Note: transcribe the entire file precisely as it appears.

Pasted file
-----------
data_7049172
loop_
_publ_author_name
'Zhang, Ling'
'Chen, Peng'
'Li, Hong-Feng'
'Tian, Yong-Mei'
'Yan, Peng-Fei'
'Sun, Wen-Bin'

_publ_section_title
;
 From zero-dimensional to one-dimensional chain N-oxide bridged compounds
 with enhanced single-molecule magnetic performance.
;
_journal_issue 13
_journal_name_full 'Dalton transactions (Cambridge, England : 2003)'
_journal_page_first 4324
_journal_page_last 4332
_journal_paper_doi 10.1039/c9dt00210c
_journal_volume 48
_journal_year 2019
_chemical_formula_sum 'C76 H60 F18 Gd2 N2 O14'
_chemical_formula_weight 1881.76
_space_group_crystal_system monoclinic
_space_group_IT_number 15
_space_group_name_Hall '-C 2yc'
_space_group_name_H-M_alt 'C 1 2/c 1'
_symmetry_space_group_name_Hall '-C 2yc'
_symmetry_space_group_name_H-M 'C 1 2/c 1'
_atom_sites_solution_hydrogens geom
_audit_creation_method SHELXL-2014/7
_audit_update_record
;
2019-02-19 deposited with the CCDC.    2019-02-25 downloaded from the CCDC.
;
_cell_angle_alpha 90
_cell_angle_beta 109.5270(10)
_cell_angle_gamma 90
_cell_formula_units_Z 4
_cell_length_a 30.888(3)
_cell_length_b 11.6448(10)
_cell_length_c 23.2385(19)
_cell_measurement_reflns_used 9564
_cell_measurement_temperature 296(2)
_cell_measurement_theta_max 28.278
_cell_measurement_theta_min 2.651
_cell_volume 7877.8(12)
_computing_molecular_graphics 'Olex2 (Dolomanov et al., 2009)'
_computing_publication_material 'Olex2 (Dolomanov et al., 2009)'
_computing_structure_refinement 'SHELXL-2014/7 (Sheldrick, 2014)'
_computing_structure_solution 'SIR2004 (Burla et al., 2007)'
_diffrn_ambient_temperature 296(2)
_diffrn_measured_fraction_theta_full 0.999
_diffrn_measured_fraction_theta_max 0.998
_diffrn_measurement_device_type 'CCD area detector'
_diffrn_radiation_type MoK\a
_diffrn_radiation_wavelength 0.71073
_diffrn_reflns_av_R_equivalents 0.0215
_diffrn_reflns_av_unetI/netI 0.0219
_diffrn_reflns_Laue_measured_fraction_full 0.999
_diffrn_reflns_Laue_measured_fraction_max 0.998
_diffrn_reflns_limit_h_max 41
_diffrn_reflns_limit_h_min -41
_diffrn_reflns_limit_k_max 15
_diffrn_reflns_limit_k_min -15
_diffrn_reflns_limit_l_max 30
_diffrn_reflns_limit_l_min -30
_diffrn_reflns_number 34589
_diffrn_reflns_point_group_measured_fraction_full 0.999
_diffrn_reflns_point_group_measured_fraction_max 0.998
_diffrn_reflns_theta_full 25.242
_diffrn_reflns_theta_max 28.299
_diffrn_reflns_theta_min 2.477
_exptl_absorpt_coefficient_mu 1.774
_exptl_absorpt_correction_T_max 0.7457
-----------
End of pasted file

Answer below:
data_7049172
loop_
_publ_author_name
'Zhang, Ling'
'Chen, Peng'
'Li, Hong-Feng'
'Tian, Yong-Mei'
'Yan, Peng-Fei'
'Sun, Wen-Bin'

_publ_section_title
;
 From zero-dimensional to one-dimensional chain N-oxide bridged compounds
 with enhanced single-molecule magnetic performance.
;
_journal_issue 13
_journal_name_full 'Dalton transactions (Cambridge, England : 2003)'
_journal_page_first 4324
_journal_page_last 4332
_journal_paper_doi 10.1039/c9dt00210c
_journal_volume 48
_journal_year 2019
_chemical_formula_sum 'C76 H60 F18 Gd2 N2 O14'
_chemical_formula_weight 1881.76
_space_group_crystal_system monoclinic
_space_group_IT_number 15
_space_group_name_Hall '-C 2yc'
_space_group_name_H-M_alt 'C 1 2/c 1'
_symmetry_space_group_name_Hall '-C 2yc'
_symmetry_space_group_name_H-M 'C 1 2/c 1'
_atom_sites_solution_hydrogens geom
_audit_creation_method SHELXL-2014/7
_audit_update_record
;
2019-02-19 deposited with the CCDC.    2019-02-25 downloaded from the CCDC.
;
_cell_angle_alpha 90
_cell_angle_beta 109.5270(10)
_cell_angle_gamma 90
_cell_formula_units_Z 4
_cell_length_a 30.888(3)
_cell_length_b 11.6448(10)
_cell_length_c 23.2385(19)
_cell_measurement_reflns_used 9564
_cell_measurement_temperature 296(2)
_cell_measurement_theta_max 28.278
_cell_measurement_theta_min 2.651
_cell_volume 7877.8(12)
_computing_molecular_graphics 'Olex2 (Dolomanov et al., 2009)'
_computing_publication_material 'Olex2 (Dolomanov et al., 2009)'
_computing_structure_refinement 'SHELXL-2014/7 (Sheldrick, 2014)'
_computing_structure_solution 'SIR2004 (Burla et al., 2007)'
_diffrn_ambient_temperature 296(2)
_diffrn_measured_fraction_theta_full 0.999
_diffrn_measured_fraction_theta_max 0.998
_diffrn_measurement_device_type 'CCD area detector'
_diffrn_radiation_type MoK\a
_diffrn_radiation_wavelength 0.71073
_diffrn_reflns_av_R_equivalents 0.0215
_diffrn_reflns_av_unetI/netI 0.0219
_diffrn_reflns_Laue_measured_fraction_full 0.999
_diffrn_reflns_Laue_measured_fraction_max 0.998
_diffrn_reflns_limit_h_max 41
_diffrn_reflns_limit_h_min -41
_diffrn_reflns_limit_k_max 15
_diffrn_reflns_limit_k_min -15
_diffrn_reflns_limit_l_max 30
_diffrn_reflns_limit_l_min -30
_diffrn_reflns_number 34589
_diffrn_reflns_point_group_measured_fraction_full 0.999
_diffrn_reflns_point_group_measured_fraction_max 0.998
_diffrn_reflns_theta_full 25.242
_diffrn_reflns_theta_max 28.299
_diffrn_reflns_theta_min 2.477
_exptl_absorpt_coefficient_mu 1.774
_exptl_absorpt_correction_T_max 0.7457